Reynolds Trail 27.5 carbon wheels review

Are these $2500 hoops the ultimate upgrade for your trail bike?

27.5 Wheels
With tires plumped up to 2.5", traction on Moab's Slickrock trail was otherworldly.

With tires plumped up to 2.5″, traction on Moab’s Slickrock trail was otherworldly.

The only real hitch came during tubeless set-up, which wasn’t as easy as we’d hoped. The Trail King tires mounted up by hand no problem, but it took some wrangling to get the beads sealed. After failed attempts with a cheap air compressor and then a dual chamber booster floor pump, we had to insert a tube to set one bead. After that the other bead popped in with the booster floor pump no problem. As usual, depending on tire choice, your experiences may vary.

Looks wise, I wasn’t blown away by these wheels. The simple red-on-black design is fairly pedestrian, especially when contrasted with the bright yellow Mavic hoops that had previously been on this bike. But bike beauty is always in the eye of the rider, so this isn’t worth stewing over.

What’s more significant is what’s underneath those red decals. Reynolds uses a process dubbed Mountain Rim 5 construction, where carbon fiber lay-up is altered based on its location on the wheel, be it sidewall, spoke face, nipple bed, tire channel, or hookless rim bed. The idea is to create the ideal tensile strength for each area. I obviously cant verify any of this. But I will reiterate that I bashed on these rims all summer and they did not break or otherwise disappoint.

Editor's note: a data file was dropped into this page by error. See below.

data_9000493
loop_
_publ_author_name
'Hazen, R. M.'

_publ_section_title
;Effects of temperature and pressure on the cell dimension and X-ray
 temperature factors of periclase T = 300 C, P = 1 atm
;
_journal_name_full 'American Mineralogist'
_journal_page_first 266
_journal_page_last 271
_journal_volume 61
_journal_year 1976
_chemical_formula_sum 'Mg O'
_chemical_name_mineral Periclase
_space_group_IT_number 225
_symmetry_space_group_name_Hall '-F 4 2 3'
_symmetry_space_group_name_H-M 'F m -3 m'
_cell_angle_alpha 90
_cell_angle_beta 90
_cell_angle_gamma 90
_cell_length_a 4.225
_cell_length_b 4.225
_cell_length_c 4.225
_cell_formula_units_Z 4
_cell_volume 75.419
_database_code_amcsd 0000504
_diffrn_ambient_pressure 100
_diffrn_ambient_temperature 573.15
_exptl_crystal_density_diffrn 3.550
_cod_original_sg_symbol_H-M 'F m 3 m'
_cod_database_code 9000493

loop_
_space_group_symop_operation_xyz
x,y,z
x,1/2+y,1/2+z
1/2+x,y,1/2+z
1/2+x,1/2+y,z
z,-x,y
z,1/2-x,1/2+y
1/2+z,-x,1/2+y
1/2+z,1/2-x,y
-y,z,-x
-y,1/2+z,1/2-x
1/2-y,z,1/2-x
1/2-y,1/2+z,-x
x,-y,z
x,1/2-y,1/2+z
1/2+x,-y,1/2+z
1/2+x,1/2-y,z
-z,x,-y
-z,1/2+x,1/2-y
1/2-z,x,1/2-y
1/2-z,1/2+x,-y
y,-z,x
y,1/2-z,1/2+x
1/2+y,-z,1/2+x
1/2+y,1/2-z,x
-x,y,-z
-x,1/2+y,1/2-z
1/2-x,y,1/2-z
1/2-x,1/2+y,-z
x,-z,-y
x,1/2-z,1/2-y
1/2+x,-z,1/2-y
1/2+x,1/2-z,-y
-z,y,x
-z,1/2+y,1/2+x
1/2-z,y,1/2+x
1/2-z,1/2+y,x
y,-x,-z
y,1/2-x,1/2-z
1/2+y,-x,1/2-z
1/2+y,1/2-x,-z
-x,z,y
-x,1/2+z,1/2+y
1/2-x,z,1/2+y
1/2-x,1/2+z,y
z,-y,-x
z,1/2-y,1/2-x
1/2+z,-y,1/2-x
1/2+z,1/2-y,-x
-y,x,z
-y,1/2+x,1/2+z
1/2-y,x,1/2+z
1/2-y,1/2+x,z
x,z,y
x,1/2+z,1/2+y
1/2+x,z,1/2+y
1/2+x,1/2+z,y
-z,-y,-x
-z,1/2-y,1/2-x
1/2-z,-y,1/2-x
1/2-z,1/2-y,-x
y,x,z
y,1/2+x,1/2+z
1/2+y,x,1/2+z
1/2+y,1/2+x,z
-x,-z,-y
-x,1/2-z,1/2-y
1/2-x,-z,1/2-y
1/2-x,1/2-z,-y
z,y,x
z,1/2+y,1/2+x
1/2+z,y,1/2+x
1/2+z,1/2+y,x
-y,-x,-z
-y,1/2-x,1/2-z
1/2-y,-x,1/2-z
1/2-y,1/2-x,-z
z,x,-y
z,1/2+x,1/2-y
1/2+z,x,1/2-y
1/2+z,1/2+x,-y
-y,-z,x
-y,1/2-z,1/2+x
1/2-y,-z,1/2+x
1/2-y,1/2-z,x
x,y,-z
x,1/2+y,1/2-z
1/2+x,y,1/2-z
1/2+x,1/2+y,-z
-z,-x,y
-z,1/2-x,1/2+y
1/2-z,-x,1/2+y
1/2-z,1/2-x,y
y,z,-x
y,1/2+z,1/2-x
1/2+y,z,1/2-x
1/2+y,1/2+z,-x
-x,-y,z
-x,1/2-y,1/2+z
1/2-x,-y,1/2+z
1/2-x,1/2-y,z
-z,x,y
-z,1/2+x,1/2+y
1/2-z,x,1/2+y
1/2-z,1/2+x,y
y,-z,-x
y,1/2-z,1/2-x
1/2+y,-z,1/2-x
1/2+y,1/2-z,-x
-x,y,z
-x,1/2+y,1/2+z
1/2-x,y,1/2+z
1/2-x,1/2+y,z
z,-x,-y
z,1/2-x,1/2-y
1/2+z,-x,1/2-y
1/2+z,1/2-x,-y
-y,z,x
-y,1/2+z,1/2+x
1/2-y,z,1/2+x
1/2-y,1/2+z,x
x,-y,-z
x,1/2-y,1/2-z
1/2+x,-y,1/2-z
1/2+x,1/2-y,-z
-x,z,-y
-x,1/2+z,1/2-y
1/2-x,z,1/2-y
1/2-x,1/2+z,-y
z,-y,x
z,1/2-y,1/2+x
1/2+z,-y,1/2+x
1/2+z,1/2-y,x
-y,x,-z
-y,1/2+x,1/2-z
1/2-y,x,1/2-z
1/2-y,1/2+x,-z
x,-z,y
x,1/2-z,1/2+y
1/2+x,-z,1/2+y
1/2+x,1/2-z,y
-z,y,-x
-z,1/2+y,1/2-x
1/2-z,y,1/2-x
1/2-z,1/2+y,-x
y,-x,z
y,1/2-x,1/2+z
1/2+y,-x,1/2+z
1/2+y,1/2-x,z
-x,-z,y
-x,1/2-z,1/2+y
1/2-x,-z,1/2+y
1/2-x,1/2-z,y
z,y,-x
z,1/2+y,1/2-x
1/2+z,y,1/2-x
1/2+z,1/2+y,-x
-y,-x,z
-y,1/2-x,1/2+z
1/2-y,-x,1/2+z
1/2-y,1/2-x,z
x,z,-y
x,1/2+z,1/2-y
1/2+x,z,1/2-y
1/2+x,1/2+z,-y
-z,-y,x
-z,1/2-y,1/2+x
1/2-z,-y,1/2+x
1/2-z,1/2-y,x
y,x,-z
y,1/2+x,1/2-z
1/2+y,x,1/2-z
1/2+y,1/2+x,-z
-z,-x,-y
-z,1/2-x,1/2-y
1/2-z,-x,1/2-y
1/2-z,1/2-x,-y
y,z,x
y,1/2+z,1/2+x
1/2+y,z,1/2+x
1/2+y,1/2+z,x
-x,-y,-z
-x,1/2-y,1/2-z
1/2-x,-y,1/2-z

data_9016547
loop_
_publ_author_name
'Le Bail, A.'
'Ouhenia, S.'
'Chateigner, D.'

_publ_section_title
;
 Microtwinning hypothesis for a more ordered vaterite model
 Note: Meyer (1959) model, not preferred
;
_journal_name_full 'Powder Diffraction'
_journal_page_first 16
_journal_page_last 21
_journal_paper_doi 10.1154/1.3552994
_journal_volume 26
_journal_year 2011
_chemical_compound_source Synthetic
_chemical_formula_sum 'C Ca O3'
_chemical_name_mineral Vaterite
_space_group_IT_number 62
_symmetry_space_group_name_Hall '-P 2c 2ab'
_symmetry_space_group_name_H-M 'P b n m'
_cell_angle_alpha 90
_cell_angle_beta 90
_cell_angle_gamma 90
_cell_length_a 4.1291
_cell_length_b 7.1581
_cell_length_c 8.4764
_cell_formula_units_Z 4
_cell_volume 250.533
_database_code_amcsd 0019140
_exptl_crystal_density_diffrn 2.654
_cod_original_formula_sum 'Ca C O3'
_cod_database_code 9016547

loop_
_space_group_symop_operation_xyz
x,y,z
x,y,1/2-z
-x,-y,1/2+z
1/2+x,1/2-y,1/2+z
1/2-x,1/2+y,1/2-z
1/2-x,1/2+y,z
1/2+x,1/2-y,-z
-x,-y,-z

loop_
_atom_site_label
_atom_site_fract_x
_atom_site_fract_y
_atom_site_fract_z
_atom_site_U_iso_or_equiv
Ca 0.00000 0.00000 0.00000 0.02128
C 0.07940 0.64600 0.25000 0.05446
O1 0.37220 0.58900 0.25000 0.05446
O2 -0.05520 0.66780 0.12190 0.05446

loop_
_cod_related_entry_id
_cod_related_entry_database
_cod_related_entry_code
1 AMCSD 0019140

Read User Reviews of the Pivot Mach 6 Carbon used in this test.

Sapim CX-Ray bladed straight-pull spokes are laced 28 front and rear.

Sapim CX-Ray bladed straight-pull spokes are laced 28 front and rear.

As for going hookless, the idea is that it creates a more durable wheel because there is no bend in the rim, which can make it easier to collapse. It’s also easier to install tires with hookless rims. These rims also feature an asymmetric rim profile, which is designed to maintain equal spoke bracing angles from the hub flanges on the drive and non-drive side. This reduces wheel dish and yields a more robust overall structure.

Just as impressive are the Industry Nine hubs (with Reynolds branding), which in the rear have a momentum-boosting 120 points of engagement with a scant 3 degrees of pick-up. Or put another way, mash on the pedals and engagement is all but instantaneous. This was especially beneficial on the litany of ledgy step-up moves in Moab, where just a hint of lag can mean the difference between a clean clear or a dab and maybe a tumble.

The only knock is that the wheels only come in center lock rotor attachment configuration, so you have to add adapters (and the accompanying weight) to run a 6-bolt set-up. It’s not a huge gain, but when you’re spending in excess of two large, every gram counts.

Bashing our way down the Boulder Mason trail at Crested Butte Mountain Resort's Evolution Bike Park was a no fear affair. Photo by Dave Kozlowski

Bashing our way down the Boulder Mason trail at Crested Butte Mountain Resort’s Evolution Bike Park was a no fear affair. Photo by Dave Kozlowski